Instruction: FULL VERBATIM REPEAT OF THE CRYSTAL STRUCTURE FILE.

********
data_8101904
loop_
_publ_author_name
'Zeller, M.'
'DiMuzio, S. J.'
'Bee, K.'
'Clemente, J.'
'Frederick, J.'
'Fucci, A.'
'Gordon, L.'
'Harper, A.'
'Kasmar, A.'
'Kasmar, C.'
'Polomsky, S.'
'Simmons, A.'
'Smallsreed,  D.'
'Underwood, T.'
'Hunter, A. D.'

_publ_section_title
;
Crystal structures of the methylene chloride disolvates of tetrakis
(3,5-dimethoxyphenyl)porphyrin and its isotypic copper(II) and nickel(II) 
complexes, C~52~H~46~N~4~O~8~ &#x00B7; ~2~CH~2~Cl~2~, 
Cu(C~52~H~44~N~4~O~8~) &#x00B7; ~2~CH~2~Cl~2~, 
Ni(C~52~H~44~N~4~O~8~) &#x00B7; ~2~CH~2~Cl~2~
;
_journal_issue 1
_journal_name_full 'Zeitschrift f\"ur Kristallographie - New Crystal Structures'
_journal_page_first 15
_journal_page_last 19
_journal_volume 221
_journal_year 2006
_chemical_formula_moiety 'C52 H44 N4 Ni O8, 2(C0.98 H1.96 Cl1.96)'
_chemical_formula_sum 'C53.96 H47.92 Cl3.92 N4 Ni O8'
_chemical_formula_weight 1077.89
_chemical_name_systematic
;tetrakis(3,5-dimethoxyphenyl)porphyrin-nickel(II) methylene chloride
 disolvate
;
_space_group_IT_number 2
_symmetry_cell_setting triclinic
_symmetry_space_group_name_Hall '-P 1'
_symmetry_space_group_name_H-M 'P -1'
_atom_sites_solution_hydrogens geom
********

data_8101904
loop_
_publ_author_name
'Zeller, M.'
'DiMuzio, S. J.'
'Bee, K.'
'Clemente, J.'
'Frederick, J.'
'Fucci, A.'
'Gordon, L.'
'Harper, A.'
'Kasmar, A.'
'Kasmar, C.'
'Polomsky, S.'
'Simmons, A.'
'Smallsreed,  D.'
'Underwood, T.'
'Hunter, A. D.'

_publ_section_title
;
Crystal structures of the methylene chloride disolvates of tetrakis
(3,5-dimethoxyphenyl)porphyrin and its isotypic copper(II) and nickel(II) 
complexes, C~52~H~46~N~4~O~8~ &#x00B7; ~2~CH~2~Cl~2~, 
Cu(C~52~H~44~N~4~O~8~) &#x00B7; ~2~CH~2~Cl~2~, 
Ni(C~52~H~44~N~4~O~8~) &#x00B7; ~2~CH~2~Cl~2~
;
_journal_issue 1
_journal_name_full 'Zeitschrift f\"ur Kristallographie - New Crystal Structures'
_journal_page_first 15
_journal_page_last 19
_journal_volume 221
_journal_year 2006
_chemical_formula_moiety 'C52 H44 N4 Ni O8, 2(C0.98 H1.96 Cl1.96)'
_chemical_formula_sum 'C53.96 H47.92 Cl3.92 N4 Ni O8'
_chemical_formula_weight 1077.89
_chemical_name_systematic
;tetrakis(3,5-dimethoxyphenyl)porphyrin-nickel(II) methylene chloride
 disolvate
;
_space_group_IT_number 2
_symmetry_cell_setting triclinic
_symmetry_space_group_name_Hall '-P 1'
_symmetry_space_group_name_H-M 'P -1'
_atom_sites_solution_hydrogens geom